10 January 2011
Sweeping reform to relax UK libel laws could protect scientific academics and journalists from being 'bullied into silence' at the prospect of costly legal battles with big businesses or wealthy individuals when they speak out in the public interest.
Deputy prime minister Nick Clegg
In a speech on civil liberties on 7 January, Nick Clegg, the deputy prime minister explained how a new draft defamation bill due to be published in the spring will provide a new statutory defence for scientists and journalists who legitimately speak out about important issues. 'Our aim is to turn English libel laws from an international laughing stock to an international blueprint,' said Clegg.
Clegg highlighted that English libel laws at present are restricting scientific debate and investigative journalism. 'We want public-spirited academics and journalists to be fearless in publishing legitimate research. Not least when it relates to medical care or public safety,' he said. But he also emphasised that individuals and businesses must be able to protect their reputations from damaging and untrue statements.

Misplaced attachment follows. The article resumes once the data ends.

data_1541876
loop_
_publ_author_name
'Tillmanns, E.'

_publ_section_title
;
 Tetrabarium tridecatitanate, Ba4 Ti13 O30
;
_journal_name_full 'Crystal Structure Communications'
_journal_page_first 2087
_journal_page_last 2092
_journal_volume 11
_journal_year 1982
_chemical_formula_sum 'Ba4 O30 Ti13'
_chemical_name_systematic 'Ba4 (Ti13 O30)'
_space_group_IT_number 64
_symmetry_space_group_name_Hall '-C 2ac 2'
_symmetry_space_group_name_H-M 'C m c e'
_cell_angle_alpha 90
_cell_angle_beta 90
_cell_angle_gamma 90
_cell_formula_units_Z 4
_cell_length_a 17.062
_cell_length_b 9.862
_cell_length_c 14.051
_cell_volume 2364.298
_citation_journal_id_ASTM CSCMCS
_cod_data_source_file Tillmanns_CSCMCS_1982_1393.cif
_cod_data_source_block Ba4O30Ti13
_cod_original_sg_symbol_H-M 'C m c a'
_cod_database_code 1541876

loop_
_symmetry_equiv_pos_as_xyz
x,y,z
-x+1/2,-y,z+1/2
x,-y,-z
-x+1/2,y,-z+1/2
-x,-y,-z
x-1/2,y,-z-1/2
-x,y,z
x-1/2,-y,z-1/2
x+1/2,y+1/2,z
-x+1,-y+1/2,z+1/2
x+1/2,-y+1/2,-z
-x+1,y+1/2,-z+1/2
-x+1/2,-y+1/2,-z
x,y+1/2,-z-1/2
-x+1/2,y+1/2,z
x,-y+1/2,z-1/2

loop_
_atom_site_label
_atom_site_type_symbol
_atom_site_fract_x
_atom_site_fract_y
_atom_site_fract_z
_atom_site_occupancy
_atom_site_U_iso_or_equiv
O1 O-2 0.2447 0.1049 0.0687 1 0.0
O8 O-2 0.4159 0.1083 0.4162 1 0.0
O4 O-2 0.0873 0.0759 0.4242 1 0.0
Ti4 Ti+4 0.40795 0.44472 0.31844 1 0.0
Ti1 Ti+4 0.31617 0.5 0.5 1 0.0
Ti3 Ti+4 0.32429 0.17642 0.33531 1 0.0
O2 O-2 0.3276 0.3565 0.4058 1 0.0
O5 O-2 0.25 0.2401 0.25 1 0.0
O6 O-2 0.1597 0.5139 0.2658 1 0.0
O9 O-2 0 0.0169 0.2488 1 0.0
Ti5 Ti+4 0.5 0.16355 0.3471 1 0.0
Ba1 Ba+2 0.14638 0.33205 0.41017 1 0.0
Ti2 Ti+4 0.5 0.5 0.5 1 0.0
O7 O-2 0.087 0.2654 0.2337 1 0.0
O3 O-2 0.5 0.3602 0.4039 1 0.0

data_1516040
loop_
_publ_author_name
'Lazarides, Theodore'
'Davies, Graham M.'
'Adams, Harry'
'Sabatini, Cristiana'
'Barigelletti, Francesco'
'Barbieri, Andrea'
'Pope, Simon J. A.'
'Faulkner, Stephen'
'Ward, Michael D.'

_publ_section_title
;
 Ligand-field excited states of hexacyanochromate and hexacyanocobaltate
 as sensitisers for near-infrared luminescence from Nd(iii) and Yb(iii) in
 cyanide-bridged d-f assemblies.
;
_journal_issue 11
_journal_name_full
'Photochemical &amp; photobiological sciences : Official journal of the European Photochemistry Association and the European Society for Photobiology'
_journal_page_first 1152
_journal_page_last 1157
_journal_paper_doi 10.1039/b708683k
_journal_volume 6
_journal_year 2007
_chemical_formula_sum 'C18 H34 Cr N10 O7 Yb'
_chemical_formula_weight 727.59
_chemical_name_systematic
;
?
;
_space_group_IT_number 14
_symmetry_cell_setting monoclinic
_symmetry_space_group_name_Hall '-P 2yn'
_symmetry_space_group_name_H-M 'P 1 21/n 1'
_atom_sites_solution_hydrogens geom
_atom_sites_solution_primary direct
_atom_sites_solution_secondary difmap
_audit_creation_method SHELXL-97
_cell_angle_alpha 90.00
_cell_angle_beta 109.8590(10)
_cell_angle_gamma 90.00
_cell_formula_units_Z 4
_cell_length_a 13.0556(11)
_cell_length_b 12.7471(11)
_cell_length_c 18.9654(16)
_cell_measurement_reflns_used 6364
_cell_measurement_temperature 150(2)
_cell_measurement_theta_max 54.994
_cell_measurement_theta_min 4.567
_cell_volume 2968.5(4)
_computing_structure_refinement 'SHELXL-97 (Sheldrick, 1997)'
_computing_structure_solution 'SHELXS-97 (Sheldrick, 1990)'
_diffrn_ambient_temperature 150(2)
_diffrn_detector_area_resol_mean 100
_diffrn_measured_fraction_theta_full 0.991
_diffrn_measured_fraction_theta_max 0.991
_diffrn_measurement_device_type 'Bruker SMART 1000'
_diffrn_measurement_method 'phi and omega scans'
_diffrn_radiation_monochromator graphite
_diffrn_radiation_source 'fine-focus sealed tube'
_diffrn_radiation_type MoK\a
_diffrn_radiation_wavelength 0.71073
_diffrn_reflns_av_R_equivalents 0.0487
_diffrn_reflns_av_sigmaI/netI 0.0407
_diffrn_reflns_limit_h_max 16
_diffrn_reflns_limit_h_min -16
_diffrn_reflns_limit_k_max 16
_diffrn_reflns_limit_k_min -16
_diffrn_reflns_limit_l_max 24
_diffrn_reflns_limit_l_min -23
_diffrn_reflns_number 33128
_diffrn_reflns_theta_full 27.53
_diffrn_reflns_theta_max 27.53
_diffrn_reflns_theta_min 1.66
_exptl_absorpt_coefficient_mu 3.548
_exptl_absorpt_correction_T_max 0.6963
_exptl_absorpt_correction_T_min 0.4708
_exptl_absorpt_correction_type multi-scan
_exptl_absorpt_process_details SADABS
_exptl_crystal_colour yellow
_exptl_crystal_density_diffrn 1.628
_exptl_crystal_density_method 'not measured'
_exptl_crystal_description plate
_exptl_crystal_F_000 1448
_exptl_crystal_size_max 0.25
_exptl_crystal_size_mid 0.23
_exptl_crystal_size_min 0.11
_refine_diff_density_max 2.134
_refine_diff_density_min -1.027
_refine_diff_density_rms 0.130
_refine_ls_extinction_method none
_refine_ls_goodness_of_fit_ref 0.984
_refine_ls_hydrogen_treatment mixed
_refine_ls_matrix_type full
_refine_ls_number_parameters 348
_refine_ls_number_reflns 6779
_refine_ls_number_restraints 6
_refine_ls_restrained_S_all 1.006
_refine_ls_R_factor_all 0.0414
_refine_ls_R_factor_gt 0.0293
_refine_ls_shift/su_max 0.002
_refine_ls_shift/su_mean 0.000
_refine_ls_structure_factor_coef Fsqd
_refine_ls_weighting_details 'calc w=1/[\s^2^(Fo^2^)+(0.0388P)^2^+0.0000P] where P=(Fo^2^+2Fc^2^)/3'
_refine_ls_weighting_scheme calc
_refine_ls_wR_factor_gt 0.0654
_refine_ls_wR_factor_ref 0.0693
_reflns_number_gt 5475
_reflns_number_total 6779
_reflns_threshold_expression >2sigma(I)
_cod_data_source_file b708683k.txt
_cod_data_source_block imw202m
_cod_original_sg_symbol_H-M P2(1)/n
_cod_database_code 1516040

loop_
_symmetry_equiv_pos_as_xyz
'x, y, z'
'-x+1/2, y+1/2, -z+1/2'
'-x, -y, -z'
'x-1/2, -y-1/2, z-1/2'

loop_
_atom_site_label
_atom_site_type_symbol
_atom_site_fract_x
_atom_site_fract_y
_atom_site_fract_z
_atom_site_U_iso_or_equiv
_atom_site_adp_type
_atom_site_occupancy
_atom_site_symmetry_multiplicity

Science writer Simon Singh, who endured a lengthy court battle with the British Chiropractic Association after questioning the medical evidence behind some of its claims in a newspaper article, believes libel reform is vital.
'The devil will be in the detail, but I am optimistic that both Nick Clegg and Lord McNally, minister of state for justice, are committed to libel reform,' he tells Chemistry World. 'Of course, there will be vested interests who will lobby against libel reform, so the libel reform campaign will continue to work hard in order to make sure that Parliament delivers a radically reformed and fair libel law. The scientific community has played a crucial role in pushing libel reform up the political agenda, but the battle is not over,' he adds.
In our modern society internet publishing has made it very easy for anyone to have their say. Clegg explained that the coalition government will clarify the law around the existing defences of fair comment and justification and will address the high costs of defamation proceedings. 'And we're going to look at how the law can be updated to better reflect the realities of the internet,' he said.
David Allen Green, head of media law at London-based legal firm Preiskel & Co is impressed by the commitment to a public interest defence and the acknowledgement that it should cover bloggers as much as journalists. 'It should make science writing and blogging much safer. However, it's the practice of libel litigation as much as its substance which needs to change,' he tells Chemistry World. 'One hopes legal reform brings a cultural shift.'